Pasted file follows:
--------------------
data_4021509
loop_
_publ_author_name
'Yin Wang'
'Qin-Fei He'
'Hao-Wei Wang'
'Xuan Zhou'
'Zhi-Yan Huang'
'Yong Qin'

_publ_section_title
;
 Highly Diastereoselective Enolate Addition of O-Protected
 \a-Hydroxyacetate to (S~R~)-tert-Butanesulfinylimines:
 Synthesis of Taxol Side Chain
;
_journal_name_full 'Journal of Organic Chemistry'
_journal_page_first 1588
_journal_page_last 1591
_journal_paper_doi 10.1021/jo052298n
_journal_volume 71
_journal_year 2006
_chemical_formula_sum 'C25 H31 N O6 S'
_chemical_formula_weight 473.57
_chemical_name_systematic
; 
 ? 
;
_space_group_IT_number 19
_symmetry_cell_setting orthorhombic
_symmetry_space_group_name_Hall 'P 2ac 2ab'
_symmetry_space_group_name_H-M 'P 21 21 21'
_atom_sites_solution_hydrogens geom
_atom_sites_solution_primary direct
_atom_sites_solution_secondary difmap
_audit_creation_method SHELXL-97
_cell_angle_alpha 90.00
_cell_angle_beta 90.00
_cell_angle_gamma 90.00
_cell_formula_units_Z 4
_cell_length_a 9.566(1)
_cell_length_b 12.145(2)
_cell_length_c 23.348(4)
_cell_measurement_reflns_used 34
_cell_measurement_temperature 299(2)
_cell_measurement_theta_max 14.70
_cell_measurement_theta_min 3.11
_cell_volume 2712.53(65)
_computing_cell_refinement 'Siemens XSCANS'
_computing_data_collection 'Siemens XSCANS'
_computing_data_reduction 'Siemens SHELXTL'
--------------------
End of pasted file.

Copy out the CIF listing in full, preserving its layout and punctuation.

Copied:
data_4021509
loop_
_publ_author_name
'Yin Wang'
'Qin-Fei He'
'Hao-Wei Wang'
'Xuan Zhou'
'Zhi-Yan Huang'
'Yong Qin'

_publ_section_title
;
 Highly Diastereoselective Enolate Addition of O-Protected
 \a-Hydroxyacetate to (S~R~)-tert-Butanesulfinylimines:
 Synthesis of Taxol Side Chain
;
_journal_name_full 'Journal of Organic Chemistry'
_journal_page_first 1588
_journal_page_last 1591
_journal_paper_doi 10.1021/jo052298n
_journal_volume 71
_journal_year 2006
_chemical_formula_sum 'C25 H31 N O6 S'
_chemical_formula_weight 473.57
_chemical_name_systematic
; 
 ? 
;
_space_group_IT_number 19
_symmetry_cell_setting orthorhombic
_symmetry_space_group_name_Hall 'P 2ac 2ab'
_symmetry_space_group_name_H-M 'P 21 21 21'
_atom_sites_solution_hydrogens geom
_atom_sites_solution_primary direct
_atom_sites_solution_secondary difmap
_audit_creation_method SHELXL-97
_cell_angle_alpha 90.00
_cell_angle_beta 90.00
_cell_angle_gamma 90.00
_cell_formula_units_Z 4
_cell_length_a 9.566(1)
_cell_length_b 12.145(2)
_cell_length_c 23.348(4)
_cell_measurement_reflns_used 34
_cell_measurement_temperature 299(2)
_cell_measurement_theta_max 14.70
_cell_measurement_theta_min 3.11
_cell_volume 2712.53(65)
_computing_cell_refinement 'Siemens XSCANS'
_computing_data_collection 'Siemens XSCANS'
_computing_data_reduction 'Siemens SHELXTL'